Marc Pignitter received his doctorate in pharmacy from the University of Graz, Austria. He completed postdoctoral stays at the University of Vienna, Austria, and in industry. He was a research associate at the National Biomedical EPR Center and the Free Radical Research Center at the Department of Biophysics, Medical College of Wisconsin, in Milwaukee, USA. Another research stay took him to Australia, where he joined the group in Adelaide at Metabolomics Australia and participated in the Australian Endeavour Leadership Program.
In 2017, he took up a tenure track position at the Institute of Physiological Chemistry at the University of Vienna and was able to establish his own research group by raising over €1 million in external funding. In 2021, he was promoted to the rank of associate professor at the same institution.
Marc received several international awards from the German Society for Fat Science (DGF), the Australian Government and AOCS, among others.
His research interests focus on the application of innovative approaches and technologies to control and better understand lipid oxidation in food and its health effects.
Can you tell us about your research?
My laboratory focuses on (1) identifying pathways and markers of lipid oxidation in foods, (2) changing food processing methods to improve oxidative stability of foods, and (3) evaluating the biological effects of dietary oxidized lipids. Modern tools of analytical food chemistry (LC-MS, GC-MS, NMR and ESR), foodomics, oxidomics and cell culture techniques are applied to unravel oxidative rancidity in foods and its metabolic effects.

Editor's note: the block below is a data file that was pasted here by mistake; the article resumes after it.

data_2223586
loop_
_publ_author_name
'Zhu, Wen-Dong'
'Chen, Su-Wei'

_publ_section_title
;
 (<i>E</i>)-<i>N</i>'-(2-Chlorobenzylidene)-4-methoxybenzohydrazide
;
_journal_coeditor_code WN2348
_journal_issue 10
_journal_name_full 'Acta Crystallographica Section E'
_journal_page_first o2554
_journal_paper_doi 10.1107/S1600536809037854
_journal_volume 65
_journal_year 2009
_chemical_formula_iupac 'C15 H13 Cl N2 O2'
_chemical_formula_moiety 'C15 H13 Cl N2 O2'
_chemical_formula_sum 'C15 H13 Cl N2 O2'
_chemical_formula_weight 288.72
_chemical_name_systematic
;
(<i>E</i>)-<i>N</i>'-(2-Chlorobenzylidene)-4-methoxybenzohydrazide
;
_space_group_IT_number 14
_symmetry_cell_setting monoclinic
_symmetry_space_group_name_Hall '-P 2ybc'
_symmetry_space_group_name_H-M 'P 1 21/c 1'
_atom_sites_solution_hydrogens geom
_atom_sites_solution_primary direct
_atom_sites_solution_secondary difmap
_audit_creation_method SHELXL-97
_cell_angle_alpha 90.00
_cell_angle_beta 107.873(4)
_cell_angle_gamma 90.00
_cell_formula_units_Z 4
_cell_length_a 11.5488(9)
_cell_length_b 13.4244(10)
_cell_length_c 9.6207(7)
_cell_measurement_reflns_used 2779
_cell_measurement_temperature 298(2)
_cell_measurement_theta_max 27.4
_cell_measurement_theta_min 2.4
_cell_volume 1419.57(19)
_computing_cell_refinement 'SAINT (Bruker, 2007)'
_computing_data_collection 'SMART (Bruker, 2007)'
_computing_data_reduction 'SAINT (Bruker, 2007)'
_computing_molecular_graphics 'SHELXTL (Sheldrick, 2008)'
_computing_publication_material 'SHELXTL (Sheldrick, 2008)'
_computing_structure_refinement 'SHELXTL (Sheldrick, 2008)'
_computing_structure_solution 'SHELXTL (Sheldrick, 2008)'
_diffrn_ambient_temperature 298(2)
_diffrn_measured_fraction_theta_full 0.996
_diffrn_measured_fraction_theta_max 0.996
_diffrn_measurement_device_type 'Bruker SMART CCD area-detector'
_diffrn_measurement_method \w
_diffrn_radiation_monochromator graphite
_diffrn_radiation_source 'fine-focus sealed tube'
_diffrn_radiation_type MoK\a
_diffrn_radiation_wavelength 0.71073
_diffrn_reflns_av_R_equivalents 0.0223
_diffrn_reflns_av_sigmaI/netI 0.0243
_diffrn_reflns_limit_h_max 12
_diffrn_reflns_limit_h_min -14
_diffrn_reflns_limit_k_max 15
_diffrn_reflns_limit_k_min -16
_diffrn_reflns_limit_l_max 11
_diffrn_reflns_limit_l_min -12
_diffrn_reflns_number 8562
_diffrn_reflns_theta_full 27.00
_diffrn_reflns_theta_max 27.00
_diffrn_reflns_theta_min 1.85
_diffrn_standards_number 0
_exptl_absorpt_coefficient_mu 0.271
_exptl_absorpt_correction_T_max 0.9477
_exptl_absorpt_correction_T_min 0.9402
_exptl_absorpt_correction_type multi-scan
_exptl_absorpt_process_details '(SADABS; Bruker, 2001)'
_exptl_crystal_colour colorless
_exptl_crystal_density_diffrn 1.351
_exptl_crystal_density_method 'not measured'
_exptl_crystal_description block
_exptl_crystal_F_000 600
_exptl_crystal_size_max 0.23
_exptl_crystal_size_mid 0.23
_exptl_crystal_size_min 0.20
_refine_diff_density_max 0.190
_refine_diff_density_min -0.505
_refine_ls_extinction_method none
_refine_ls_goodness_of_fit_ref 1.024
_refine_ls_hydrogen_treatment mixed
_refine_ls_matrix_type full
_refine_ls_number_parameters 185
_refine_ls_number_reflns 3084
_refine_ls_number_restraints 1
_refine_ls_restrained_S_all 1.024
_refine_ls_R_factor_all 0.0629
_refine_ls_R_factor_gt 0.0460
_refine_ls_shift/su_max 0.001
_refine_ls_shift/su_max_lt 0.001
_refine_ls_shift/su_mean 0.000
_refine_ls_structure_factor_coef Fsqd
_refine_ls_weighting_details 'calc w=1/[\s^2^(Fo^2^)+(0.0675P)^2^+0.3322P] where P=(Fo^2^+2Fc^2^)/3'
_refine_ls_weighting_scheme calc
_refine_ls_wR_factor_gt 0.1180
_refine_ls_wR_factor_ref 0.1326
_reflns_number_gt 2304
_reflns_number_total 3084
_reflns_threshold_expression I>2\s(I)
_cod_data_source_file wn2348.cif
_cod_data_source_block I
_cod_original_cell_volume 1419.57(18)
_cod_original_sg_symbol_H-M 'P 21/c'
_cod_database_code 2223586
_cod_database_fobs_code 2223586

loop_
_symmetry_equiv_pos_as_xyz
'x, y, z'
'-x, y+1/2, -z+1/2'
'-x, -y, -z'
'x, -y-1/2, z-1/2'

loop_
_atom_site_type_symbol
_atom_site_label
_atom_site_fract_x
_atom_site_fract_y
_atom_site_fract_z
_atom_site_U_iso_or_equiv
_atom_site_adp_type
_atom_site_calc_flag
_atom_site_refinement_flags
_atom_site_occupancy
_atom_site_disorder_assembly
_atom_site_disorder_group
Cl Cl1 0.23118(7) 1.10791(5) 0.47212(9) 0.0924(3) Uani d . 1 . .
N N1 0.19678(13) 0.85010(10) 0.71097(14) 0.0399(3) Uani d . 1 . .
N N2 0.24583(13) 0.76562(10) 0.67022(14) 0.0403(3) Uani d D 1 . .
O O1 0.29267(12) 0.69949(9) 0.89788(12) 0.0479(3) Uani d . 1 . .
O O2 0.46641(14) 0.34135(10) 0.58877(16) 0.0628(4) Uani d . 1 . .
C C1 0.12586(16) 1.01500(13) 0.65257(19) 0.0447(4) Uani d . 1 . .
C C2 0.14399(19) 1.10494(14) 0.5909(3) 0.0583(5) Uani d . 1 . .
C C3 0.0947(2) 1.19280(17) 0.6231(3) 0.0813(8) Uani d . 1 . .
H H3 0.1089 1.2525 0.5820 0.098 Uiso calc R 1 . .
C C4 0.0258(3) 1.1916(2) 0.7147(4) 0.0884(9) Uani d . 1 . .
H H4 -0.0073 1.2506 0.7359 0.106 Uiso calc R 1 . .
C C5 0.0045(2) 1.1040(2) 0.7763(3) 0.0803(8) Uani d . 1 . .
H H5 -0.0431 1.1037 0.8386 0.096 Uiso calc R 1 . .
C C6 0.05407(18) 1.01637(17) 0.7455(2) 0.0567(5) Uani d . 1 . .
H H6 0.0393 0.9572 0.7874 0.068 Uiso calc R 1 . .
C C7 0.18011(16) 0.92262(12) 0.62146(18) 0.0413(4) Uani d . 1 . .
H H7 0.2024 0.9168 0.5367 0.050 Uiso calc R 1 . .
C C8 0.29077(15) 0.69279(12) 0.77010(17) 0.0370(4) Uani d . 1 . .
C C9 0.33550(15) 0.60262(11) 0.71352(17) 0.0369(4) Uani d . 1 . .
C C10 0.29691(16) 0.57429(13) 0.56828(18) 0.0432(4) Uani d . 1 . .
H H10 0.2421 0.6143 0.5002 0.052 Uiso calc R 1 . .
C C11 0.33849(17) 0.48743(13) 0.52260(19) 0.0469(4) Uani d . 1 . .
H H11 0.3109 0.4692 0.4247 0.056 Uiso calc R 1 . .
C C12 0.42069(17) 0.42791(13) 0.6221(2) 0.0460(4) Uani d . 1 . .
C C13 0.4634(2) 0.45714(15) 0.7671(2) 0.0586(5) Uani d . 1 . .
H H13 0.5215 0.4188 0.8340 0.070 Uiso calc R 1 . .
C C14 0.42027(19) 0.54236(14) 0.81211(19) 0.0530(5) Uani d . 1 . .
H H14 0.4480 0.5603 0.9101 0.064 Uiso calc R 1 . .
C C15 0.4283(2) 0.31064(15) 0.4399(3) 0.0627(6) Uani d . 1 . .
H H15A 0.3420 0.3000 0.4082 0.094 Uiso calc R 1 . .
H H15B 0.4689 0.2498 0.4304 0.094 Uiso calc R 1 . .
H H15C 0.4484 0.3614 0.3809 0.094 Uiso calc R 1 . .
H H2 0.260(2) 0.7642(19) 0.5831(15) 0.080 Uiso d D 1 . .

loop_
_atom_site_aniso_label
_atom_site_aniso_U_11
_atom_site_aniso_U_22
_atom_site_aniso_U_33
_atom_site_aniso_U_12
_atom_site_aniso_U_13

What is the biggest challenge you are trying to conquer in your research?
To obtain a holistic view of compounds and reactions taking place in foods and biological systems exposed to oxidized lipids. There are far more biochemicals with an impact on lipid oxidation in food than we are currently tracking.
How do you hope or how has AOCS helped in solving challenges you encounter in your research?
AOCS has helped me solving challenges in my research in many ways. Access to the latest research highlights presented at the AOCS Annual Meetings, webinars and in AOCS journals lays the ground for my research endeavors. Most importantly, the scientific exchange within the research community leads to new ideas and projects to address urgent research questions. And last but not least, receiving an award for my research activities gave me a large portion of motivation. Thank you, AOCS community.
What made you start a mentorship program for LOQ?
As AOCS has helped me in so many ways, I was thinking what I could return for the benefit of the community. Soon it was clear that organizing a mentoring program might be how LOQ members could benefit from each other, independent of their career stage. I am very excited how it develops and hope that many members make use of this chance and sign up for the first LOQ Mentoring Program.